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Janet L Norwood

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NEWS
October 30, 1991 | JACK NELSON, TIMES WASHINGTON BUREAU CHIEF
Janet L. Norwood, veteran U.S. commissioner of labor statistics, decried Washington's lack of leadership on economic problems Tuesday, saying that the country is being polarized by the growth of the most severe gap between the poorest and richest Americans that she has seen in 38 years of government service.
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NEWS
October 30, 1991 | JACK NELSON, TIMES WASHINGTON BUREAU CHIEF
Janet L. Norwood, veteran U.S. commissioner of labor statistics, decried Washington's lack of leadership on economic problems Tuesday, saying that the country is being polarized by the growth of the most severe gap between the poorest and richest Americans that she has seen in 38 years of government service.
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NEWS
April 4, 1992 | Associated Press
President Bush has announced that he plans to nominate Marvin H. Kosters of Arlington, Va., an economist who worked in the Gerald R. Ford White House, to be commissioner of labor statistics at the Labor Department. If confirmed by the Senate, Kosters would succeed Janet L. Norwood.
NEWS
September 24, 1991 | Washington Post
Janet L. Norwood, who has served as commissioner of labor statistics since 1979, will leave her post to join the Urban Institute at the end of this year. A spokeswoman at the Bureau of Labor Statistics said Norwood is leaving government to speak and write on labor market issues from the private sector.
BUSINESS
May 13, 1987
President Reagan said he intends to nominate Edward H. Fleischman for another term as a member of the Securities and Exchange Commission. Fleischman has been a commissioner since 1985. Reagan said he also will nominate Janet L. Norwood for reappointment to a four-year term as commissioner of labor statistics, a post she has held since 1979.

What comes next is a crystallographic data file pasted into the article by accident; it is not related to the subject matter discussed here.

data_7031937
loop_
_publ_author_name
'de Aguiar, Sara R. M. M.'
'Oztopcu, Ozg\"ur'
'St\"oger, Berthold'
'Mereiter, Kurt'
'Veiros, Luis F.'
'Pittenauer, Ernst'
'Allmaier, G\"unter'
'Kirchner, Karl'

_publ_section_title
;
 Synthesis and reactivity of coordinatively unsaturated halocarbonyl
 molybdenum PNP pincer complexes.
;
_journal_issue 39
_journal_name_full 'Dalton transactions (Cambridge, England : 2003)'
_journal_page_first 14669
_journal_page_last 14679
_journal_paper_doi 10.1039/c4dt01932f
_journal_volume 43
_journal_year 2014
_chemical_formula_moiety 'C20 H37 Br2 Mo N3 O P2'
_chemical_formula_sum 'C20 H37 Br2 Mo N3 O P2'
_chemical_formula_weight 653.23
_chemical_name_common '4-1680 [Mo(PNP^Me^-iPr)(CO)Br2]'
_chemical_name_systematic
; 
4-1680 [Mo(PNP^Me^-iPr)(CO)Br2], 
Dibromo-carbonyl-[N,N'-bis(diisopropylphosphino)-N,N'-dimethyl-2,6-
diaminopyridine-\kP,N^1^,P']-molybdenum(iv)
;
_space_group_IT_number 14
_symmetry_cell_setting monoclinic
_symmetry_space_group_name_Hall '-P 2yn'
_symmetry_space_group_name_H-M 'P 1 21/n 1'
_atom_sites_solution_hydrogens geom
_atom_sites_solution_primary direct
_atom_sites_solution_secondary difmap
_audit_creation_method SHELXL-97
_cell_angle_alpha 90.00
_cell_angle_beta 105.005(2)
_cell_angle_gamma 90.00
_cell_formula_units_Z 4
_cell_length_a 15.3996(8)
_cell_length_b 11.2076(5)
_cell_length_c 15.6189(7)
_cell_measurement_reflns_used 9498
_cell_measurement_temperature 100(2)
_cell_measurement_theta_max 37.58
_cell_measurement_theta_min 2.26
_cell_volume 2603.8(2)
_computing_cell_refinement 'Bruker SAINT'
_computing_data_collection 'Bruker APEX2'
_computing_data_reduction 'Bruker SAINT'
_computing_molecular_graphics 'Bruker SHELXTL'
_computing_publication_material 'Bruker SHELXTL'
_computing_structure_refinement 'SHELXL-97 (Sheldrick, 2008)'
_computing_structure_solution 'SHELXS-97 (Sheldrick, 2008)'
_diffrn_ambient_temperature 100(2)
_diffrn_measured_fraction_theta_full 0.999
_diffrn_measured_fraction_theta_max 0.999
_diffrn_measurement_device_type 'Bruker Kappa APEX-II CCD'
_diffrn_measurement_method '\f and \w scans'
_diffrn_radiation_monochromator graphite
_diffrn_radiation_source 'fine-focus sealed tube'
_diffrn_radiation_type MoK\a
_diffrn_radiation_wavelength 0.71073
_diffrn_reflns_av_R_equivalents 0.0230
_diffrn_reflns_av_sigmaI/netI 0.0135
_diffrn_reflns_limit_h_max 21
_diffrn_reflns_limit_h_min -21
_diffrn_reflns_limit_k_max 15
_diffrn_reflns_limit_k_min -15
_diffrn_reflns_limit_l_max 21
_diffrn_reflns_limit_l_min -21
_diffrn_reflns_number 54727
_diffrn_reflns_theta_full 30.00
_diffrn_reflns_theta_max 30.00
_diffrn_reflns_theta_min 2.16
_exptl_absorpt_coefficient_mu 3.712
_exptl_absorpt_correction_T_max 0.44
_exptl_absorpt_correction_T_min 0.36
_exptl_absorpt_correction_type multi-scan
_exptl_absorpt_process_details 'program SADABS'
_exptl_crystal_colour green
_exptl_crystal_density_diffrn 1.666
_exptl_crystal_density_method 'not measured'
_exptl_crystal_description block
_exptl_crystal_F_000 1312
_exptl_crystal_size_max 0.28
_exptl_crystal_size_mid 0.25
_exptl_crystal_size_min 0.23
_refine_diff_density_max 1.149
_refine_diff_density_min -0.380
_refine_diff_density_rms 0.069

NEWS
November 16, 1988 | HENRY WEINSTEIN, Times Labor Writer
The Bureau of Labor Statistics announced Tuesday in Washington that the rate of workplace injuries and illnesses increased 5% from 1986 to 1987. The rate increased to 8.3 injuries and illnesses per 100 workers from 7.9 per 100 workers. The total number of injuries and illnesses in 1987 was 6.03 million, up from 5.63 million in 1986, the bureau said. Janet L. Norwood, commissioner of labor statistics, said the increase was mainly in mining, manufacturing, transportation and public utilities.
NEWS
February 3, 1989 | From Associated Press
Unemployment edged up slightly to 5.4% last month but unusually robust January growth created 408,000 new payroll jobs and the number of working-age Americans holding jobs reached a record high, the government reported today. The Labor Department said the unemployment rate rose by 0.1 of a percentage point from the December rate of 5.3%.
NEWS
July 5, 1985 | From Times Wire Services
Unemployment remained 7.3% in June for the fifth consecutive month, the Labor Department reported today, the longest period the jobless rate has remained at the same level in more than 15 years. (Joblessness in the Los Angeles area jumped to 7.7% from May's 7%, while California's rate spurted the same amount, to 7.8% from 7.1%.) Nationwide, the service sector continued to add employment in June with 85,000 new jobs. But total employment, which had hit a record 106.96 million in May, fell to 106.
NEWS
April 3, 1987 | Associated Press
Unemployment fell slightly to 6.6% in March--the lowest rate in seven years--as a decline in the nation's labor force more than made up for a slowing in the rate of new job creation, the government said today. The White House proclaimed that "the march of economic progress continues," but private economists saw nothing but bad omens in today's report. The economists pointed out that the new jobs were in service-producing industries rather than the goods-producing part of the economy.
NEWS
October 12, 1988 | SHIRLEY MARLOW
--After 110 years, Washington's Cosmos Club is about to welcome its first women members, with actress Helen Hayes and Labor Secretary Ann Dore McLaughlin among the first to join, club President Tedson Meyers announced. After years of legal challenges, the club said in June that it would change its all-male membership policy. Two days later, the Supreme Court upheld a New York City law forcing clubs dealing in business matters to admit women and minorities.
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